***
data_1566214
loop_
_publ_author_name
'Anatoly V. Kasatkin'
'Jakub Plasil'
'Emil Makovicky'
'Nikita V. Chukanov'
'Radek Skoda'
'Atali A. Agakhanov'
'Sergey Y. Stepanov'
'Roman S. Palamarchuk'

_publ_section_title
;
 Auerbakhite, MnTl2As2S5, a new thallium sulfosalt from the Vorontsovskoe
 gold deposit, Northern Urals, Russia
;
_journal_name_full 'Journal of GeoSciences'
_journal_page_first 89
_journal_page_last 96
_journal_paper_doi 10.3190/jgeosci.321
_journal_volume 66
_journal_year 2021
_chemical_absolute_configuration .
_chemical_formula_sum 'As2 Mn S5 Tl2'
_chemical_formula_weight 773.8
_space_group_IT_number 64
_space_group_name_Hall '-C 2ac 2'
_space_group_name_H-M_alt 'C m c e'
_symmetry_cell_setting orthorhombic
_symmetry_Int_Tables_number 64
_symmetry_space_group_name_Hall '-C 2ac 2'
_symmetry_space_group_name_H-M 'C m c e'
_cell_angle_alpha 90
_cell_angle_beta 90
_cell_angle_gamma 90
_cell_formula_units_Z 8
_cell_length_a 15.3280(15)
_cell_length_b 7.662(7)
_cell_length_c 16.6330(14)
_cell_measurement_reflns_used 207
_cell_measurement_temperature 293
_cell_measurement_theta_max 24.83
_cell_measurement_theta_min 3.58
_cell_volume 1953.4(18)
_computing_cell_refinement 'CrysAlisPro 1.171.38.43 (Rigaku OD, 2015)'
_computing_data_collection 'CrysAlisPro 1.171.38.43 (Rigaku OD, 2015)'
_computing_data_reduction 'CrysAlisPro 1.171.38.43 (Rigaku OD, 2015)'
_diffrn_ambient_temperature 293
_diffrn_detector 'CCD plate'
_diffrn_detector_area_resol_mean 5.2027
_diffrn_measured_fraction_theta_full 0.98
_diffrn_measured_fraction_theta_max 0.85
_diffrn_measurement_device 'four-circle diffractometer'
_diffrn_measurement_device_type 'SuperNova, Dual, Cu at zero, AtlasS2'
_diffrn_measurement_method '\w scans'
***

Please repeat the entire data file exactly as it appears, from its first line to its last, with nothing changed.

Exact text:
data_1566214
loop_
_publ_author_name
'Anatoly V. Kasatkin'
'Jakub Plasil'
'Emil Makovicky'
'Nikita V. Chukanov'
'Radek Skoda'
'Atali A. Agakhanov'
'Sergey Y. Stepanov'
'Roman S. Palamarchuk'

_publ_section_title
;
 Auerbakhite, MnTl2As2S5, a new thallium sulfosalt from the Vorontsovskoe
 gold deposit, Northern Urals, Russia
;
_journal_name_full 'Journal of GeoSciences'
_journal_page_first 89
_journal_page_last 96
_journal_paper_doi 10.3190/jgeosci.321
_journal_volume 66
_journal_year 2021
_chemical_absolute_configuration .
_chemical_formula_sum 'As2 Mn S5 Tl2'
_chemical_formula_weight 773.8
_space_group_IT_number 64
_space_group_name_Hall '-C 2ac 2'
_space_group_name_H-M_alt 'C m c e'
_symmetry_cell_setting orthorhombic
_symmetry_Int_Tables_number 64
_symmetry_space_group_name_Hall '-C 2ac 2'
_symmetry_space_group_name_H-M 'C m c e'
_cell_angle_alpha 90
_cell_angle_beta 90
_cell_angle_gamma 90
_cell_formula_units_Z 8
_cell_length_a 15.3280(15)
_cell_length_b 7.662(7)
_cell_length_c 16.6330(14)
_cell_measurement_reflns_used 207
_cell_measurement_temperature 293
_cell_measurement_theta_max 24.83
_cell_measurement_theta_min 3.58
_cell_volume 1953.4(18)
_computing_cell_refinement 'CrysAlisPro 1.171.38.43 (Rigaku OD, 2015)'
_computing_data_collection 'CrysAlisPro 1.171.38.43 (Rigaku OD, 2015)'
_computing_data_reduction 'CrysAlisPro 1.171.38.43 (Rigaku OD, 2015)'
_diffrn_ambient_temperature 293
_diffrn_detector 'CCD plate'
_diffrn_detector_area_resol_mean 5.2027
_diffrn_measured_fraction_theta_full 0.98
_diffrn_measured_fraction_theta_max 0.85
_diffrn_measurement_device 'four-circle diffractometer'
_diffrn_measurement_device_type 'SuperNova, Dual, Cu at zero, AtlasS2'
_diffrn_measurement_method '\w scans'